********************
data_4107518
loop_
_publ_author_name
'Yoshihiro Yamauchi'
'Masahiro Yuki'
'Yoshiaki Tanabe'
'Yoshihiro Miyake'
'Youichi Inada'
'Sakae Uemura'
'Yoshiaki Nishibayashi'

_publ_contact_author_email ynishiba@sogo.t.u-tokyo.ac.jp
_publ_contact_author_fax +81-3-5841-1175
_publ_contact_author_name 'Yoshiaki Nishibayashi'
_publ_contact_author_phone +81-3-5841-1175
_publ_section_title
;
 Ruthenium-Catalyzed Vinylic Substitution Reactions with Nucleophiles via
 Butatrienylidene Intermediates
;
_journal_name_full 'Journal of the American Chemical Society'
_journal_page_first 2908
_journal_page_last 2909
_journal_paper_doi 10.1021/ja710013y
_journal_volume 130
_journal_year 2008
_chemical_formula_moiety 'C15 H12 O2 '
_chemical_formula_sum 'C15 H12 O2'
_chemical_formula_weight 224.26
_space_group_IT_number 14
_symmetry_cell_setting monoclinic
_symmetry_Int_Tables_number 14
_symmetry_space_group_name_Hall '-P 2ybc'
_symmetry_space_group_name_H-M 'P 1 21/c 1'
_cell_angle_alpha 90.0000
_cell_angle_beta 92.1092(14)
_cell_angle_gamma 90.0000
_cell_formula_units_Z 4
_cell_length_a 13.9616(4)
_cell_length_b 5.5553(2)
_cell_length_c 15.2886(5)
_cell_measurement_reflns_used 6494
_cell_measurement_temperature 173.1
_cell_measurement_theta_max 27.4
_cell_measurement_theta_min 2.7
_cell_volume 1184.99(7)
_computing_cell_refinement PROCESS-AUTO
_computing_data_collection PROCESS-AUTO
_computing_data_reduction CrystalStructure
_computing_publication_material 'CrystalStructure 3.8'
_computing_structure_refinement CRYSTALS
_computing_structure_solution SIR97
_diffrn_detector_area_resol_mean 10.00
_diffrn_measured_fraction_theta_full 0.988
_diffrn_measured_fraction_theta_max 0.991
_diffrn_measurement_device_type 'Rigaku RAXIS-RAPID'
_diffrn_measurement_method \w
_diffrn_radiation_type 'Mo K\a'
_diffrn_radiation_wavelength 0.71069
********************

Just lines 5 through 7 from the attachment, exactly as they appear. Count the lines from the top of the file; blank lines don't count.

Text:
'Masahiro Yuki'
'Yoshiaki Tanabe'
'Yoshihiro Miyake'